"This suit was brought a few days before the trial of the previous suit ( Kolmitz v. Jansen), and the appellants contend that the trial court erred in not postponing the trial of this case until the determination in this court of that one. This was a matter addressed to the discretion of the trial court and we cannot say he abused it."
Immediately following, however, it was further stated:
"In any event, as the matter now stands, the appellants were not prejudiced by the ruling of the court."
 We cannot agree that the language referred to was intended, or that it has the effect of committing us to the rule that the granting or withholding of the right of abatement, seasonably preferred, as was done in the present case, rests within the discretion of the trial court in view of Rem. Comp. Stat., §§ 259 and 261 [P.C. §§ 8346, 8348], together with what we said in Longmore v. Puget Sound Tr., L. P. Co., 78 Wn. 468, 139 P. 191, as follows:
"If the provisions of the statute to the effect that another action pending between the same parties upon the same cause of action means anything and is a defense, it seems clear that the court should have dismissed this action when the facts so appeared. This court, in common with other courts, has held that, where it is shown that another action is pending between the same parties upon the same cause of action, the later action will be abated. Tacoma v. Commercial Elec. L. P. Co., 15 Wn. 515, 46 P. 1043; State ex rel. Scandinavian-American Bank v. Tallman, 29 Wn. 411, 69 P. 1115; Richardson v. Richardson, 43 Wn. 634, 86 P. 1069. It is plain, we think, under the statute and these decsisions, that the plea in abatement is a good plea."
In the present situation, the action by the mortgagor was necessarily brought in King county under § 206, Rem. Comp. Stat., because that county was the place of business of the defendant bank, a corporation. McMaster v. Advance Thresher Co., 10 Wn. 147, 38 P. 670; State ex rel. Seattle Nat. Bank v. Joiner, 138 Wn. 212, 244 P. 551; State ex rel. State Savings Loan Ass'n v. Superior Court, 142 Wn. 296, 252 P. 923, and cases cited. The bank appeared generally in that action but has not answered. Then the bank, as mortgagee, commenced the action in Snohomish county to foreclose the mortgage on real and personal property situate in that county, on account of defaults of the mortgagor already existing in part, at least, at the time the King county action was commenced. The mortgagor appeared in the Snohomish county action and plead pendency of the former action in King county. The plea was denied.  This kind of a plea in abatement is statutory in this state, the provision of the statute being "that there is another action pending between the same parties for the same cause." One of the reasons for applying the rule of "another action pending" is to prevent two actions involving the same subject-matter from proceeding independently of each other. It is to prevent necessary confusion and embarrassment. Such confusion and conflict are possible of avoidance where the two actions are pending in the same court, by consolidating the two actions and closing the controversy in one litigation or trial. Crane v. Larsen, 15 Ore. 345, 15 P. 326. But that result cannot be accomplished where, as here, one action is in one county while the other is in another county. Still another and probably the most evident object of this provision of the statute is to prevent unnecessary litigation and to avoid a second law suit where the subject-matter is involved in the former one. Of course, there are cases of reciprocal demands of such sort between parties that, while the defendant in the first suit may, if he elects to do so, litigate his demand therein, yet he is not compelled to do so, but may himself maintain an independent action against the other, because the subject-matters of the respective demands are wholly unrelated and separable.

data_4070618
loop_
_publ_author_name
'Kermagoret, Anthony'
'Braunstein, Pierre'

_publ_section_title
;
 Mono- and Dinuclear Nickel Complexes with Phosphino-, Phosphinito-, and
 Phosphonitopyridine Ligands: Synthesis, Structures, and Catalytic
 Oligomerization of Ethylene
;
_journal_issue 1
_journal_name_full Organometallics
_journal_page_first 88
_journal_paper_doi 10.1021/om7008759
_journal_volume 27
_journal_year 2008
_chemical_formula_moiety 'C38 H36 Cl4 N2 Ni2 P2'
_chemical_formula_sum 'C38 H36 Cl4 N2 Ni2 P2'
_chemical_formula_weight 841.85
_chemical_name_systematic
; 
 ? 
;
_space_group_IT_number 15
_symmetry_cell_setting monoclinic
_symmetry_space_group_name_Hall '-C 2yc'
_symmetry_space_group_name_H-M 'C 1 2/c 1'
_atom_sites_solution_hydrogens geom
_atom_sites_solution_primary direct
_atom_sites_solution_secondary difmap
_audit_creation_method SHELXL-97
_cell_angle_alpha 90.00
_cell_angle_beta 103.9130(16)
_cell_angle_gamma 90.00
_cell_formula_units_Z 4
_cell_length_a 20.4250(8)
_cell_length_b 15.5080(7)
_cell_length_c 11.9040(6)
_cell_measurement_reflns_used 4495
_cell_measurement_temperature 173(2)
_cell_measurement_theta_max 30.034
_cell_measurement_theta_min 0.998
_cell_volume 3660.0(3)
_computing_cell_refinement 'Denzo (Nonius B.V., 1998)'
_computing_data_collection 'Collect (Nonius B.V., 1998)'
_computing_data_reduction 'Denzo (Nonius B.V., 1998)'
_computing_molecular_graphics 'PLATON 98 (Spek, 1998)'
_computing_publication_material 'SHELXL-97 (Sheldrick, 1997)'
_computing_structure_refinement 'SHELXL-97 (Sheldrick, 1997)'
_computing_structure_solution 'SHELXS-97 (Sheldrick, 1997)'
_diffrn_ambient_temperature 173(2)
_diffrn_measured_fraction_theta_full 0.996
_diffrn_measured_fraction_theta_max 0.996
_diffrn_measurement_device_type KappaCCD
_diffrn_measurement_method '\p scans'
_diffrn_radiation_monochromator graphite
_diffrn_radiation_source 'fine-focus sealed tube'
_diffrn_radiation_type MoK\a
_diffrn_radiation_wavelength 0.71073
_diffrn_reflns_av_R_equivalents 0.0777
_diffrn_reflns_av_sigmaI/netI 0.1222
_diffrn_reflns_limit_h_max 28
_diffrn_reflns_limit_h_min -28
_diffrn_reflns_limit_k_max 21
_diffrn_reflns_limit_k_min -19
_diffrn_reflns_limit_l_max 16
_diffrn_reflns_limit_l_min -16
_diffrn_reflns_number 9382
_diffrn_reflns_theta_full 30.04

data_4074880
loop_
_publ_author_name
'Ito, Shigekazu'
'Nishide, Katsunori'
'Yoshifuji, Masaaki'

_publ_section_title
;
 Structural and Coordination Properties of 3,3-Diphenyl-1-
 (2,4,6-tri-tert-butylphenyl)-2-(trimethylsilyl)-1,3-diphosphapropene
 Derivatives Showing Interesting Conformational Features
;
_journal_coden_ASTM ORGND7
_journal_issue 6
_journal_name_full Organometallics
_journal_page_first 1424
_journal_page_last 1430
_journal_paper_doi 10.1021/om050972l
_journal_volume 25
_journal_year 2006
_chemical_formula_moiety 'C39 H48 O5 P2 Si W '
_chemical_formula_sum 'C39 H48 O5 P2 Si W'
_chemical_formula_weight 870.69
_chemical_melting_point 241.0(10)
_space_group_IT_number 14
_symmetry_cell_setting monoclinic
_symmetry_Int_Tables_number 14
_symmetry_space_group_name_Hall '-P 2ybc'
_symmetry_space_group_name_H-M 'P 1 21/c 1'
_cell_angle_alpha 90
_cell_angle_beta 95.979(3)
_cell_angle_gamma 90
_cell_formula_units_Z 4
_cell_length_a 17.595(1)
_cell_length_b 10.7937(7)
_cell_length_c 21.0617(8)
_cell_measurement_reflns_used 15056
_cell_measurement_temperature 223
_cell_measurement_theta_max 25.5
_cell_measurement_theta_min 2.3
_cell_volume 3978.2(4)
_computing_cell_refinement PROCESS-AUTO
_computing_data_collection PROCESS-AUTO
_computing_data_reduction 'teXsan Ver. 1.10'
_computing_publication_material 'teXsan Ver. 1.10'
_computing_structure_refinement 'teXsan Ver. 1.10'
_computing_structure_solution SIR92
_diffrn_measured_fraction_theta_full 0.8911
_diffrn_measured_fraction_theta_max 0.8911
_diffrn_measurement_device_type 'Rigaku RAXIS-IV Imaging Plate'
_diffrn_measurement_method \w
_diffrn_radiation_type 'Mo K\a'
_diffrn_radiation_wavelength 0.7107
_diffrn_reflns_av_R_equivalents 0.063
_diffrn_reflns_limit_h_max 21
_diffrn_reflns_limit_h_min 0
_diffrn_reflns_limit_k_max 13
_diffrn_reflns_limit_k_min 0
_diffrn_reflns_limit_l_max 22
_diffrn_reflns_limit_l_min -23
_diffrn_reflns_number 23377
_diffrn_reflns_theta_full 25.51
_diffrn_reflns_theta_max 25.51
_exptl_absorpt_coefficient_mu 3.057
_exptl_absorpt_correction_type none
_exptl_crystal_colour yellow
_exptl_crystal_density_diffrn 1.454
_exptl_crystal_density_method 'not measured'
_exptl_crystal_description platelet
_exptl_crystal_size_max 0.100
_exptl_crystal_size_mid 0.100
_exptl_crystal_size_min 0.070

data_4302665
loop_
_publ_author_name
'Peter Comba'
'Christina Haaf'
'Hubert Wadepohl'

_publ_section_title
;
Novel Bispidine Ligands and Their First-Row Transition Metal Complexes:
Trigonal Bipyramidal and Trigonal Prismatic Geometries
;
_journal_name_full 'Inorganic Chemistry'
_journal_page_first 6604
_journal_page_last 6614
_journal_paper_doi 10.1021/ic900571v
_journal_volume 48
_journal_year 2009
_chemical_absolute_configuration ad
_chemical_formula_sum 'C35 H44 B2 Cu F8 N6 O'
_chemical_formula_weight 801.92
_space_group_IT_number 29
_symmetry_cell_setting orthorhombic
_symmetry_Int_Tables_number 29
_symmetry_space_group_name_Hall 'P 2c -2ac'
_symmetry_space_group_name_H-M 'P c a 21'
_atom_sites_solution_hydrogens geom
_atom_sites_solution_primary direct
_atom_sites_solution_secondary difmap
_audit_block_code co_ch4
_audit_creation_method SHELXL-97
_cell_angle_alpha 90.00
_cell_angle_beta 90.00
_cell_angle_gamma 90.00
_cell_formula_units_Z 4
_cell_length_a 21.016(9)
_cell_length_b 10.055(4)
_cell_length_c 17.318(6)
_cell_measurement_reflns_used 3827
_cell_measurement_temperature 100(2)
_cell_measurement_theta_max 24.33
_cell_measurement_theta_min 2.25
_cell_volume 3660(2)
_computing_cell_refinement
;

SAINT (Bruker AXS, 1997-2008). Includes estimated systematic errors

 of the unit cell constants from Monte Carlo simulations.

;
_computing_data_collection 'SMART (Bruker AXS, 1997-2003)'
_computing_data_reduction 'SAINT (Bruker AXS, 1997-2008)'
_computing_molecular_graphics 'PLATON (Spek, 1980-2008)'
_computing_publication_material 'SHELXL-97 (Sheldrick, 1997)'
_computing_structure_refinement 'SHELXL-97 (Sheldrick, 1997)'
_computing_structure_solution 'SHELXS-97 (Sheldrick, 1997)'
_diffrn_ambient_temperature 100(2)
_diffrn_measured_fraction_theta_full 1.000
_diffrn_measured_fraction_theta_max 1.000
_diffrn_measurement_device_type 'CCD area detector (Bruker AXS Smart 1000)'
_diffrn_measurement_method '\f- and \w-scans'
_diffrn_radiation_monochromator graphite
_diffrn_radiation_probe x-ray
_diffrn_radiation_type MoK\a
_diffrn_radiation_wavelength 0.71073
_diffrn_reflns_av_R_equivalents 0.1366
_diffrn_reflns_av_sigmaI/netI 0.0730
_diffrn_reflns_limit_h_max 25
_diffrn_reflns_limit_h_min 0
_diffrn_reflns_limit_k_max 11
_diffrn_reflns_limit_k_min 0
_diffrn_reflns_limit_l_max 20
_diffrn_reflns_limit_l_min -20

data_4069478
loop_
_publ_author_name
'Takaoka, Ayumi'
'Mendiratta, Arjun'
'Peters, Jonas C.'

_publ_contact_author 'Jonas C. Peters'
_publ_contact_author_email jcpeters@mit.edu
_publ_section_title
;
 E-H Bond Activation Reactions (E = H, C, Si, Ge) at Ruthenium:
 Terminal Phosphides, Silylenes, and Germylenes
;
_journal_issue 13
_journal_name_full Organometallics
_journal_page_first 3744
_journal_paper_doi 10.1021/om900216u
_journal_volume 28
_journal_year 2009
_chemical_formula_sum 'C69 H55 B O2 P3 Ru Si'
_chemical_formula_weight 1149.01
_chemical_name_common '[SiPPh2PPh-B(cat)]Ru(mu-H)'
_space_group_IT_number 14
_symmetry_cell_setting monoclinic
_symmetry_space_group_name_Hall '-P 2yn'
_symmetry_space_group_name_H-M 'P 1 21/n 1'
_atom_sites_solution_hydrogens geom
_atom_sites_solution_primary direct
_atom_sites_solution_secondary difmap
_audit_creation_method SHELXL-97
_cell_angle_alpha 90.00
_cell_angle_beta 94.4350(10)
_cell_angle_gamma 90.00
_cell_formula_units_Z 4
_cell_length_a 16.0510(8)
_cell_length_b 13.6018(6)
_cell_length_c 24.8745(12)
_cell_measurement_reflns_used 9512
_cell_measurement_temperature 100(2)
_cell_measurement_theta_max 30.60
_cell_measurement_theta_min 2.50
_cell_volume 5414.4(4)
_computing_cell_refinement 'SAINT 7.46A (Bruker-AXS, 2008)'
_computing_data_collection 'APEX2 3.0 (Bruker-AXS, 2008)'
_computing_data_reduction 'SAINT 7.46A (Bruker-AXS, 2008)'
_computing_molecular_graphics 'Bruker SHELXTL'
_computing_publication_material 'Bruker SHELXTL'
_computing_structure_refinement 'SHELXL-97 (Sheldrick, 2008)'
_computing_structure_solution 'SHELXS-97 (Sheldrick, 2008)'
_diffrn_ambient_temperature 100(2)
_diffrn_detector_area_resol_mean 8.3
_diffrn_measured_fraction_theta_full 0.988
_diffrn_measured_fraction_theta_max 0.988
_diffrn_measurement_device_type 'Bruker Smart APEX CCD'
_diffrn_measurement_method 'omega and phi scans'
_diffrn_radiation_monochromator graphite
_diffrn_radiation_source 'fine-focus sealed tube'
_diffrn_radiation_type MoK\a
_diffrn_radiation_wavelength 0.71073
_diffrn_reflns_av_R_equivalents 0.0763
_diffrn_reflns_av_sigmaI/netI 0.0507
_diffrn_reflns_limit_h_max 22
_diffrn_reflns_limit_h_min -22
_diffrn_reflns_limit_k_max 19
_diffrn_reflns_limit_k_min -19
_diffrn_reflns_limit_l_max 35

It is stated in C.J., vol. 1, p. 82, § 107, to be the general rule that the plea of a prior action pending does not apply "to cases in which there are cross suits by a plaintiff in one suit who is defendant in the other." But it is further said that "in some jurisdictions, however, there are decisions to the contrary." Some of the cases cited in support of the last statement are: Kansas City S.R. Co. v. Railroad Commission, 106 La. 583, 31 So. 131; Cline v. Freret, 5 La. Ann. 494, holding that, where a vendee sues to annul a sale on account of fraud and recover payments, he may set up the pendency of such suit when sued by the vendor on one of the purchase money notes; Bartholomay Brewing Co. v. Haley, 44 N.Y. Supp. 915, 16 App. Div. 485, holding that the pendency of an action by a buyer for breach of the contract of sale is a bar to a subsequent action by the seller for the price of the goods; Emry v. Chappell, 148 N.C. 327, 62 S.E. 411, where it was said: